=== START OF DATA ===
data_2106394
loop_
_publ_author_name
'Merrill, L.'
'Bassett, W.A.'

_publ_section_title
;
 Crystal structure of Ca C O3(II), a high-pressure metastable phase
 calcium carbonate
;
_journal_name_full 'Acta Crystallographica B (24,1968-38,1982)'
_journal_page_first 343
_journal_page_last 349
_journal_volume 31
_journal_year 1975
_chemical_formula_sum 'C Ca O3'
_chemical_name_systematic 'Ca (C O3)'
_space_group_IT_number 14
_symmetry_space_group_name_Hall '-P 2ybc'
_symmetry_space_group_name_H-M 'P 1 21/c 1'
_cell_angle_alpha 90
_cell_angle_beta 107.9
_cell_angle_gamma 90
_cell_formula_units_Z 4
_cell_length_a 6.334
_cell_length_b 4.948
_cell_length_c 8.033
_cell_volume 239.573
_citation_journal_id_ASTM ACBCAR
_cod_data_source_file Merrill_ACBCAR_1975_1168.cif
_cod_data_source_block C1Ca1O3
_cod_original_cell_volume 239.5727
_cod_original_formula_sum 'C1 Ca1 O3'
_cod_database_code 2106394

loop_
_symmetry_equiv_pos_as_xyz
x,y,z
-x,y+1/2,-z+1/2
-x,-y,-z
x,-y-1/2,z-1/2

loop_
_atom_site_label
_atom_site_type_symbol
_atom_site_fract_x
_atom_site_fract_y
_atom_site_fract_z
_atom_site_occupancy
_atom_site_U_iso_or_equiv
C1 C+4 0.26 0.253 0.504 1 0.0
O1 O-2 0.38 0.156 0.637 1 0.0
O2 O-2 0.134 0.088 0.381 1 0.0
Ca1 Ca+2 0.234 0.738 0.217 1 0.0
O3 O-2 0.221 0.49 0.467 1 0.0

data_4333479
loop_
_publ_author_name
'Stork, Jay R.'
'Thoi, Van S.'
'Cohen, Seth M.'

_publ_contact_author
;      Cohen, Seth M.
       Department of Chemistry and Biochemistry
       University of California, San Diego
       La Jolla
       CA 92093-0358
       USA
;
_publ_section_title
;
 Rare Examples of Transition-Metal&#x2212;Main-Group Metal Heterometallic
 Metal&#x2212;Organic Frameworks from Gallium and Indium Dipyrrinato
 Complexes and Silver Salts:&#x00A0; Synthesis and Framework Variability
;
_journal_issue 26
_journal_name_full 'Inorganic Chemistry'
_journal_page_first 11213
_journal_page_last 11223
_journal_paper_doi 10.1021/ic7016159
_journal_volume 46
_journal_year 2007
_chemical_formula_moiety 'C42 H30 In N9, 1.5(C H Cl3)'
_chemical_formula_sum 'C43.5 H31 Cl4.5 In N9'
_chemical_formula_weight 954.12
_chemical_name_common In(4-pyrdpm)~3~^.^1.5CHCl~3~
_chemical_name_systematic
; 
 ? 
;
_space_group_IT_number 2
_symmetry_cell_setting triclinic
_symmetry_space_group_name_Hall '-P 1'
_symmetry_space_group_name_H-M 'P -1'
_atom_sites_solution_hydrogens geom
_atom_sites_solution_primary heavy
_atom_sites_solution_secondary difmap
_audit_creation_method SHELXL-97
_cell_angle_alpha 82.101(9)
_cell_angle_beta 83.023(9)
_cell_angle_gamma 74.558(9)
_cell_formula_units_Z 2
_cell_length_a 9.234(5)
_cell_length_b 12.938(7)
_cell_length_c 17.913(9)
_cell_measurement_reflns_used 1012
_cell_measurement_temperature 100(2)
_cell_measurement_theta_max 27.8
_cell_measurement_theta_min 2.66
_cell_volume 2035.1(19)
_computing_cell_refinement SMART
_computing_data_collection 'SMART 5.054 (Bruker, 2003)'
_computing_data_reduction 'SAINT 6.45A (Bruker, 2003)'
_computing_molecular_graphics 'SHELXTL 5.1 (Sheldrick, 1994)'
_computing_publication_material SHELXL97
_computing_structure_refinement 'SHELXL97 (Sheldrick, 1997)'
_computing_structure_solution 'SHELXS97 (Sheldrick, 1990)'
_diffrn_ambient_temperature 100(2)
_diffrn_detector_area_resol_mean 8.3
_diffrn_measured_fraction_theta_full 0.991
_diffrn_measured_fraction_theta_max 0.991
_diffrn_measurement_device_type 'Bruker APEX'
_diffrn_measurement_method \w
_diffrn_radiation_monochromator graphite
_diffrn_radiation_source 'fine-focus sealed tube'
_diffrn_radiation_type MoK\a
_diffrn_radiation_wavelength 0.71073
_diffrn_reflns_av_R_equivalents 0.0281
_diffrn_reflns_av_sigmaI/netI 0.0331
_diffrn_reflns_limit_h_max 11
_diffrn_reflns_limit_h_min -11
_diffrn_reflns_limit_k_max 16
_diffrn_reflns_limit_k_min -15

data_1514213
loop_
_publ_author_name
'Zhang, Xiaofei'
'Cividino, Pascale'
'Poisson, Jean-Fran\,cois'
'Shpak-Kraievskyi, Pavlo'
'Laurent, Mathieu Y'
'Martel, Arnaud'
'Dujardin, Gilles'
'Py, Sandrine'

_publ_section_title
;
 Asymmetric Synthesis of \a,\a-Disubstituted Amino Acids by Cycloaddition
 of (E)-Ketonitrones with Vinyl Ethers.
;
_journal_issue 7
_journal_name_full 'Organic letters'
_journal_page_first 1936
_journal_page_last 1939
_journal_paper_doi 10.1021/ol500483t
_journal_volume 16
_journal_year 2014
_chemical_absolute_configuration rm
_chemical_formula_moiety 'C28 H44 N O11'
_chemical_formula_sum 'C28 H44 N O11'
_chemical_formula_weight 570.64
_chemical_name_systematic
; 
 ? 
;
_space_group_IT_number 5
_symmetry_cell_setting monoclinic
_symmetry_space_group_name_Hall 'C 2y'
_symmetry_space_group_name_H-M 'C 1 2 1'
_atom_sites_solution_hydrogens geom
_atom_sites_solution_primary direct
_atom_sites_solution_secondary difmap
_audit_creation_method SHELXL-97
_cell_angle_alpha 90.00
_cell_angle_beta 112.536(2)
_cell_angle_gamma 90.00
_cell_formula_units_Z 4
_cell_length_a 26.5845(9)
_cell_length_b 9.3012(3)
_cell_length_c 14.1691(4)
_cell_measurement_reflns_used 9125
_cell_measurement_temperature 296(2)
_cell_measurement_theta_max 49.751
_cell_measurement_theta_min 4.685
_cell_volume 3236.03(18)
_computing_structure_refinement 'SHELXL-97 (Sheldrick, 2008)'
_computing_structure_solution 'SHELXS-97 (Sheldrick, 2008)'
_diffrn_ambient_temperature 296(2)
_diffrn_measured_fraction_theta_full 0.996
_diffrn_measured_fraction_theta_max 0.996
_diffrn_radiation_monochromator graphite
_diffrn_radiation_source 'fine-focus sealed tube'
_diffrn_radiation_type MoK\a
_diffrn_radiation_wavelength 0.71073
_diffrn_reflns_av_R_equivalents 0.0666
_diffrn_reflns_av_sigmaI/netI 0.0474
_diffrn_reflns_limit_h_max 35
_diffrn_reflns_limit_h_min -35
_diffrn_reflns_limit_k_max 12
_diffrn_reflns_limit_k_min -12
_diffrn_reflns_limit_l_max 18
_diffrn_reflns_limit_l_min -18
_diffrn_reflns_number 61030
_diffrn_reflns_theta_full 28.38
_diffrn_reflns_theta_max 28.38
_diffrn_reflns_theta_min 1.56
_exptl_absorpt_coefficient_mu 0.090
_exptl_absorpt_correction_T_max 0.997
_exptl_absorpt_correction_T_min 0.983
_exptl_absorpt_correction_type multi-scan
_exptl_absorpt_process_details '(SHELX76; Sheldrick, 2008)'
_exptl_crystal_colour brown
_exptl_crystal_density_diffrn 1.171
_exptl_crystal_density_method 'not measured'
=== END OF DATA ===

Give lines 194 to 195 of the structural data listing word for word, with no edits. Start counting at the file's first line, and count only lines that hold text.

_diffrn_reflns_limit_h_max 35
_diffrn_reflns_limit_h_min -35